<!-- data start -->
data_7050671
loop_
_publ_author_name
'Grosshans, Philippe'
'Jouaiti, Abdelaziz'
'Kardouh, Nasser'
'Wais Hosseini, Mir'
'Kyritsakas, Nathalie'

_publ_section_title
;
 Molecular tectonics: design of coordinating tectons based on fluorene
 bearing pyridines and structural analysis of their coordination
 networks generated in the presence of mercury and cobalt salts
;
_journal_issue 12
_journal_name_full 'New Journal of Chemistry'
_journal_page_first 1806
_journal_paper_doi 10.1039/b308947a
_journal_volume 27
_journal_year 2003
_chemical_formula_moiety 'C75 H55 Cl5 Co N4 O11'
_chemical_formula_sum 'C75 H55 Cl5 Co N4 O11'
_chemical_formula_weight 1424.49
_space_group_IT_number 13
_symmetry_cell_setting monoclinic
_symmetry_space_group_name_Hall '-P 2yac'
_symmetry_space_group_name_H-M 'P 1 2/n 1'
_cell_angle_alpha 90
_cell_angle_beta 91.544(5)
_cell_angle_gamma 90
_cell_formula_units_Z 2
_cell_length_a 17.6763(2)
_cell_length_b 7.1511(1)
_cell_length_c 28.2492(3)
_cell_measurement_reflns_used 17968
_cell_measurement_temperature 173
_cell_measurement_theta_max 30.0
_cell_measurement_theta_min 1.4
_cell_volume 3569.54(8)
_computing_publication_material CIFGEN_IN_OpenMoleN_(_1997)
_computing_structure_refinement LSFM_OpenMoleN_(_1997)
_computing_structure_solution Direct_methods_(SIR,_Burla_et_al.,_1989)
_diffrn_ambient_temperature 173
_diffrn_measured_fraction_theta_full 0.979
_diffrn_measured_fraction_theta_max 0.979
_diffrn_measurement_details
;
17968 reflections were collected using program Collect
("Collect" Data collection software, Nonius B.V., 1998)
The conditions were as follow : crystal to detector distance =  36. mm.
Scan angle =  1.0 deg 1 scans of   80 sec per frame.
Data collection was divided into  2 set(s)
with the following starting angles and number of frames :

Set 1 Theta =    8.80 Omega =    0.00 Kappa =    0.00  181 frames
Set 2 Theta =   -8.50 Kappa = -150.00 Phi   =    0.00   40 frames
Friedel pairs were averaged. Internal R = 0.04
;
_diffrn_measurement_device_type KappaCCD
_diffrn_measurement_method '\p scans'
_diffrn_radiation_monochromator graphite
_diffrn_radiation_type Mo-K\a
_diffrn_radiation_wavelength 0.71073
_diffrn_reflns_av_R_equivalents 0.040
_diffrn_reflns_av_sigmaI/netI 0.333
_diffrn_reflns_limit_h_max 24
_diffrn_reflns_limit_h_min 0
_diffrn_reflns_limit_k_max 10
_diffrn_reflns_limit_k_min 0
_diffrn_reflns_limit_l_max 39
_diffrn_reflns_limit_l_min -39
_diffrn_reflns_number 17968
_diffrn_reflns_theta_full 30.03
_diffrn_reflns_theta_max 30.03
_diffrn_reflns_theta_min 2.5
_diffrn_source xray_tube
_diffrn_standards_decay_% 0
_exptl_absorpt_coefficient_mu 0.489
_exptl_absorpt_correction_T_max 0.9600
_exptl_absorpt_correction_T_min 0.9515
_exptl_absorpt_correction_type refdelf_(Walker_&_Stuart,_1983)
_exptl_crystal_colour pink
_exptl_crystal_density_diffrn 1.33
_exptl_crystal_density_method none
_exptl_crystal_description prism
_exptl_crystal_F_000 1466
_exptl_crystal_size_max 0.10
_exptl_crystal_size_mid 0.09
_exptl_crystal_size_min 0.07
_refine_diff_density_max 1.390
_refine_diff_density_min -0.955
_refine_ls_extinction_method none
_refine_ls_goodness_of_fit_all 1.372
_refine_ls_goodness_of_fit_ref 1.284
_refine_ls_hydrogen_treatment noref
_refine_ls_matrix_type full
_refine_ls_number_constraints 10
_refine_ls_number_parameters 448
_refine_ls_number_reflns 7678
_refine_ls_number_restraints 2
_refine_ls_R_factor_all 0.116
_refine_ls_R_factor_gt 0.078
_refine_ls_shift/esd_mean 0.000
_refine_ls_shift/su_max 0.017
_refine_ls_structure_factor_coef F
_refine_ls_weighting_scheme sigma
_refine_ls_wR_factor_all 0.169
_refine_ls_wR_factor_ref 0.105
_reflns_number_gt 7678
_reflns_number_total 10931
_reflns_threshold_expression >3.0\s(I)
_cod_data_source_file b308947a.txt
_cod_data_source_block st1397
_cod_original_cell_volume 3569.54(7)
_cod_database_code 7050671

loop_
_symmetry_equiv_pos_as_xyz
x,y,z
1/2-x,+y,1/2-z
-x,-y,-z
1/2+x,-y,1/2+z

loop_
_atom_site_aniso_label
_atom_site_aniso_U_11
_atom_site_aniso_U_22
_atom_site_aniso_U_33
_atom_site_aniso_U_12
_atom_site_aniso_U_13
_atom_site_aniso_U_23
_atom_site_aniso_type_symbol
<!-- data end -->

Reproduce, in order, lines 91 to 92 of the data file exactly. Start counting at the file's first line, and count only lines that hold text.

_refine_ls_extinction_method none
_refine_ls_goodness_of_fit_all 1.372